Longhaired Hungarian Vizslas?

There is none. At least not purebred.

Once upon a time there was a very special, beautiful, yellow, shorthaired Hungarian allround gundog, the Hungarian Vizsla.

Does it sound like a fairy tale? It is not. Not a fairy tale. But if we don’t watch out it can be.

I presume we all know the story of the Hungarian Vizsla. How the breed came from Asia to Europe with the Hungarians. The first written historic descriptions are from as far back as the 1500-ies of that very special, allround gundog with the yellow colour, smooth, short hair, exceptional intelligence, almost human eyes, soft mouth when retrieving, exceptional nose, tirelessness, will to please, and love for all creatures, specially people.

We all know, I suppose, that in the beginning of the 1900-ies hunters came up with the idea of making a new breed out of the Vizsla, a wired haired gundog. So they mixed the wired haired German Pointer (and Irish Setter) into the Vizsla. After decades of breeding there was a new breed, the wired haired Hungarian Vizsla, accepted and recognized by the FCI.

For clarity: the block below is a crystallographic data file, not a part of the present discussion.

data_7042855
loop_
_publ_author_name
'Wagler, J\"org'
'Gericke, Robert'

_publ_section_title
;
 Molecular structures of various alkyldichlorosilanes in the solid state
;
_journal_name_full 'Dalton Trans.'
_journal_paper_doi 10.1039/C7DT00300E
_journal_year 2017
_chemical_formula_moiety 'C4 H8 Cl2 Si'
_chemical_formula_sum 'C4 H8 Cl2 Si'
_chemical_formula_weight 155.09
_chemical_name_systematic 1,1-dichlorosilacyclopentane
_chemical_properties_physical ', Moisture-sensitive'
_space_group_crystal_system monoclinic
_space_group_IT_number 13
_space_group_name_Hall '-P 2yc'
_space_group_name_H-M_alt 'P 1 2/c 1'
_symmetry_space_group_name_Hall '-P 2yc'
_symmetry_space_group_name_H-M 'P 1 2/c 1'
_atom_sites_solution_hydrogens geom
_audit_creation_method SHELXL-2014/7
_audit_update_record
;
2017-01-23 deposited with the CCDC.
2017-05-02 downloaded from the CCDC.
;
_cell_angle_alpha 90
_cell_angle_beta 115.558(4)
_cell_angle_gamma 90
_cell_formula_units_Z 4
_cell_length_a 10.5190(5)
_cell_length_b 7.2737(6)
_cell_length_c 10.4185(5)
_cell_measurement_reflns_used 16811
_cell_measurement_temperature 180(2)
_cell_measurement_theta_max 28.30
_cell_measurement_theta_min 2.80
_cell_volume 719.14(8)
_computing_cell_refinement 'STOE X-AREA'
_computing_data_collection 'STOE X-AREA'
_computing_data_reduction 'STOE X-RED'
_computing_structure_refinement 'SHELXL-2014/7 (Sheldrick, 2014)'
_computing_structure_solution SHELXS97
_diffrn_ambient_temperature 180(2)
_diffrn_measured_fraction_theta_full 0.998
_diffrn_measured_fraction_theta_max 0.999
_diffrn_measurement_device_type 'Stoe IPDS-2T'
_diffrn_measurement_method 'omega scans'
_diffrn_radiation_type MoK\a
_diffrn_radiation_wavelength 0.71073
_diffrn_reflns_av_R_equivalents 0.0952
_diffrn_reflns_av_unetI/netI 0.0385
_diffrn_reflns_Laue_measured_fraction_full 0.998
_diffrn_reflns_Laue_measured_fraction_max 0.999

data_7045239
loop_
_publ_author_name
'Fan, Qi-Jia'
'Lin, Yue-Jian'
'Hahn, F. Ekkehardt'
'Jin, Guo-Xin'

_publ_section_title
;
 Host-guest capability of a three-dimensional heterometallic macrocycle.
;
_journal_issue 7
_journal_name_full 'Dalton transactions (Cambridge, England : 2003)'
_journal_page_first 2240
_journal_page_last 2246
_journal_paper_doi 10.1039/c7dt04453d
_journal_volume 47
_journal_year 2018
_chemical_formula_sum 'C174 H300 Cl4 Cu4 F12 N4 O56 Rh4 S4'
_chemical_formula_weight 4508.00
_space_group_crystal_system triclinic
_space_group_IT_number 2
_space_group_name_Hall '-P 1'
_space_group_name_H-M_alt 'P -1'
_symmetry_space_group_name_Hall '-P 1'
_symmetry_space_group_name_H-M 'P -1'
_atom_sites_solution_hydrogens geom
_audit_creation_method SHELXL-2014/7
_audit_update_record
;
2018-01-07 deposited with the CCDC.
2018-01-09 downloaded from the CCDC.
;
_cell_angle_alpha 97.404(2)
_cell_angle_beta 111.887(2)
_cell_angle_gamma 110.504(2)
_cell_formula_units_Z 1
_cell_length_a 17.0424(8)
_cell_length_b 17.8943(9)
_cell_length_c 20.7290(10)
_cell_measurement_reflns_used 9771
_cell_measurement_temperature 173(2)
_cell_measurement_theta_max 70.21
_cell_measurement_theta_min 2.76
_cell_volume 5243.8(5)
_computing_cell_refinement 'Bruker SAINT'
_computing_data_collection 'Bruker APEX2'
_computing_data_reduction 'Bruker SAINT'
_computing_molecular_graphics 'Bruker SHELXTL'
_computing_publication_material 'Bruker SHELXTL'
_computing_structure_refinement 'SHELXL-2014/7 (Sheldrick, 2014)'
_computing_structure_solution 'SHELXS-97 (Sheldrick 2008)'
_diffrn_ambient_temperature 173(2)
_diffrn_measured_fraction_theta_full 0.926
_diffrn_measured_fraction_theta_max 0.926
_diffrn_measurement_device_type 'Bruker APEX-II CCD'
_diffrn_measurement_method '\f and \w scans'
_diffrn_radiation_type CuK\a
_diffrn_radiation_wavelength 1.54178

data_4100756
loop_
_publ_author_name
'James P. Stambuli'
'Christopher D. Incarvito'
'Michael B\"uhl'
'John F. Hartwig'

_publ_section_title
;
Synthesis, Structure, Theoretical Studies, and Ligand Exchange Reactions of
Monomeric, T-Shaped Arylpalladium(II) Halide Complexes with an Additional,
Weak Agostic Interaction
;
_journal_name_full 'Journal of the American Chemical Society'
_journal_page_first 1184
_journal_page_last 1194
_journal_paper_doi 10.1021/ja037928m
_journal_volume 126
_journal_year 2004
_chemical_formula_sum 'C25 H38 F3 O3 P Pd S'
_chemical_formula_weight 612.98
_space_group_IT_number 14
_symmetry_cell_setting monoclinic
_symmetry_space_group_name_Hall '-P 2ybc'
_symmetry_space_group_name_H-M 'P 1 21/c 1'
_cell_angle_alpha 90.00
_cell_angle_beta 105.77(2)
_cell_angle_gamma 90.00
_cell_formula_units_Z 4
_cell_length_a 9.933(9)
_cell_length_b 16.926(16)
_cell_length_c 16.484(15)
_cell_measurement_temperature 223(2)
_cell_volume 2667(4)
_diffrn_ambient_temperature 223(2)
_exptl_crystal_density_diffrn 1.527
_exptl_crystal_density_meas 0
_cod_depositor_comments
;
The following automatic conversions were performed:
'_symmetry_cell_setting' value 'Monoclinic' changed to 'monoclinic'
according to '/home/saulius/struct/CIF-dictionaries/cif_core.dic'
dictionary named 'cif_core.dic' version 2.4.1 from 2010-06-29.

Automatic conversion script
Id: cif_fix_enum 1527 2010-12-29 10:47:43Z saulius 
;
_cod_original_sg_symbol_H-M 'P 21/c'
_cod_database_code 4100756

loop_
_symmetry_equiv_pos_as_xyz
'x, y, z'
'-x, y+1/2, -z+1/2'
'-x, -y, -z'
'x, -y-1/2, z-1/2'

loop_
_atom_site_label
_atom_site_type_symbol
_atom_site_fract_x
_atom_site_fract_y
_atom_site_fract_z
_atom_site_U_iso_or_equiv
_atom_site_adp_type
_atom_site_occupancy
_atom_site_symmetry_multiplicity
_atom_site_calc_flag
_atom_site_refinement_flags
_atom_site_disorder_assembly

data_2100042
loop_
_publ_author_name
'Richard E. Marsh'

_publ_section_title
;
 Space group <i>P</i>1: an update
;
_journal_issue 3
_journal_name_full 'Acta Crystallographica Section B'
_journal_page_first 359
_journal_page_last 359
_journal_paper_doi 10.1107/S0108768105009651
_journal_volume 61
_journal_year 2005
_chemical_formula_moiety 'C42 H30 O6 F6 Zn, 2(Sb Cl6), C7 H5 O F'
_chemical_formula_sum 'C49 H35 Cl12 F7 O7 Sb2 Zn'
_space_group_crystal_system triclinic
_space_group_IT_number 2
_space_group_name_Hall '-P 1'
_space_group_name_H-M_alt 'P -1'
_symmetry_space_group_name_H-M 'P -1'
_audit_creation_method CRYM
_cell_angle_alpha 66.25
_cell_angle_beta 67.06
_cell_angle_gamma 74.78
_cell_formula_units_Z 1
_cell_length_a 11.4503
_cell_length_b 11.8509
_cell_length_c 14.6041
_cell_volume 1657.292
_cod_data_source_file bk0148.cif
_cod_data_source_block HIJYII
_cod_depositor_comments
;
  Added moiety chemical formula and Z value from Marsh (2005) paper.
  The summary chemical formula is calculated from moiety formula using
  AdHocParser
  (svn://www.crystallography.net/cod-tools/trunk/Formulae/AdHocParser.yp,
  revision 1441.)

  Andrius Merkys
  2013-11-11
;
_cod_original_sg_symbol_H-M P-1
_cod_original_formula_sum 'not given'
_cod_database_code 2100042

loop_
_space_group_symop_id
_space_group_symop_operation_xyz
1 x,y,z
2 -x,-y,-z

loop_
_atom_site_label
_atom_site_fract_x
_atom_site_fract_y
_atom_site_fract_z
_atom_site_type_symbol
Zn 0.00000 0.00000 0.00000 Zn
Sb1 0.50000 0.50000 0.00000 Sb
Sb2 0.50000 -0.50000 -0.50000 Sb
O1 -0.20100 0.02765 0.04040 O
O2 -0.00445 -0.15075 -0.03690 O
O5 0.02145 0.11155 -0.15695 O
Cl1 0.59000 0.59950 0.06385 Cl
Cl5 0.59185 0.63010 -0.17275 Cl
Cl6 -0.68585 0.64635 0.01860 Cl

End of history. And it should most certainly end here.

But all of sudden in the 1980-ies longhaired mongrel dogs, often darker, reddish in colour, called Hungarian Vizsla, started to appear. Registered with FCI pedigree as purebred shorthaired Hungarian Vizslas. And there are people who buy this. That those longhaired dogs are purebred shorthaired Hungarian Vizslas. People who rejoice about their amazing, exclusive, very special, fluffy longhaired Vizslas, praising the breeder for this “enormous favour”, that they were given the chance to buy these dogs, these “unbelievably exquisite” dogs, as the breeder informed them. And they are aiming to breed them too. Unknowing people who actually really believe there is something that is longhaired shorthaired Hungarian Vizsla. Inspite of the fact that there is an official standard for the breed and in that standard it is clearly stated about the coat of the shorthaired Hungarian Vizsla “The hair lies flat, close to the body; it is short, and rough feeling. The belly is slightly haired. At the ears, the hair is shorter and more silky”.

Longhaired Vizsla is as faulty as longhaired Boxer, or Great Dane or Dalmatian or any other shorthaired breed. Shorthaired breeds have short hair, that’s why they are called shorthaired. If some breeder would try to lurk longhaired Boxer puppies on buyers he would be a laughing stock all over the world. So how come some breeders of Hungarian Vizsla succeed to deceive some people? Well, that I don’t know, but I do know how those longhaired dogs became to appear.